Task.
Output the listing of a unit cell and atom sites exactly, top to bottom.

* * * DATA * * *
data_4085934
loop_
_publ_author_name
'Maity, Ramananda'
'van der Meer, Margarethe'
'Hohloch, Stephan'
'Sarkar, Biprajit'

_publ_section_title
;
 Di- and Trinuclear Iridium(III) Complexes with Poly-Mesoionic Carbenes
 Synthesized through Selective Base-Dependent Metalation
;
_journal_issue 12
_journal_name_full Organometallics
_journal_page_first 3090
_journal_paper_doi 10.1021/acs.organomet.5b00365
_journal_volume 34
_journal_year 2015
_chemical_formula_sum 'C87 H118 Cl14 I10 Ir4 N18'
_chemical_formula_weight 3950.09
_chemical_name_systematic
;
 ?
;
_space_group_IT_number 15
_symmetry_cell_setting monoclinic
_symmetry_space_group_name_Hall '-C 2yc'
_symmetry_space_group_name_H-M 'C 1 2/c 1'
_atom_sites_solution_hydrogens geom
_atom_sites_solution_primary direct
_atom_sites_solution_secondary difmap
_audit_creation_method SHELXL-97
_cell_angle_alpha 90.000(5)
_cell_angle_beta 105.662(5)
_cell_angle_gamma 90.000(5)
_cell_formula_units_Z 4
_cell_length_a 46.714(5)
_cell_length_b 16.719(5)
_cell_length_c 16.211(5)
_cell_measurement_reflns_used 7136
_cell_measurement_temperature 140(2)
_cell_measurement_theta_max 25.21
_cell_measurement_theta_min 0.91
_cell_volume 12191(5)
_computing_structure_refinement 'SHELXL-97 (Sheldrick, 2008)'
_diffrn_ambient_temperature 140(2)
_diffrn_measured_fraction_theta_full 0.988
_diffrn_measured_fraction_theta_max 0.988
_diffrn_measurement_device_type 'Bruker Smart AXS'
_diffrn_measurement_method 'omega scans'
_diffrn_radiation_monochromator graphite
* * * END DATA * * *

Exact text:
data_4085934
loop_
_publ_author_name
'Maity, Ramananda'
'van der Meer, Margarethe'
'Hohloch, Stephan'
'Sarkar, Biprajit'

_publ_section_title
;
 Di- and Trinuclear Iridium(III) Complexes with Poly-Mesoionic Carbenes
 Synthesized through Selective Base-Dependent Metalation
;
_journal_issue 12
_journal_name_full Organometallics
_journal_page_first 3090
_journal_paper_doi 10.1021/acs.organomet.5b00365
_journal_volume 34
_journal_year 2015
_chemical_formula_sum 'C87 H118 Cl14 I10 Ir4 N18'
_chemical_formula_weight 3950.09
_chemical_name_systematic
;
 ?
;
_space_group_IT_number 15
_symmetry_cell_setting monoclinic
_symmetry_space_group_name_Hall '-C 2yc'
_symmetry_space_group_name_H-M 'C 1 2/c 1'
_atom_sites_solution_hydrogens geom
_atom_sites_solution_primary direct
_atom_sites_solution_secondary difmap
_audit_creation_method SHELXL-97
_cell_angle_alpha 90.000(5)
_cell_angle_beta 105.662(5)
_cell_angle_gamma 90.000(5)
_cell_formula_units_Z 4
_cell_length_a 46.714(5)
_cell_length_b 16.719(5)
_cell_length_c 16.211(5)
_cell_measurement_reflns_used 7136
_cell_measurement_temperature 140(2)
_cell_measurement_theta_max 25.21
_cell_measurement_theta_min 0.91
_cell_volume 12191(5)
_computing_structure_refinement 'SHELXL-97 (Sheldrick, 2008)'
_diffrn_ambient_temperature 140(2)
_diffrn_measured_fraction_theta_full 0.988
_diffrn_measured_fraction_theta_max 0.988
_diffrn_measurement_device_type 'Bruker Smart AXS'
_diffrn_measurement_method 'omega scans'
_diffrn_radiation_monochromator graphite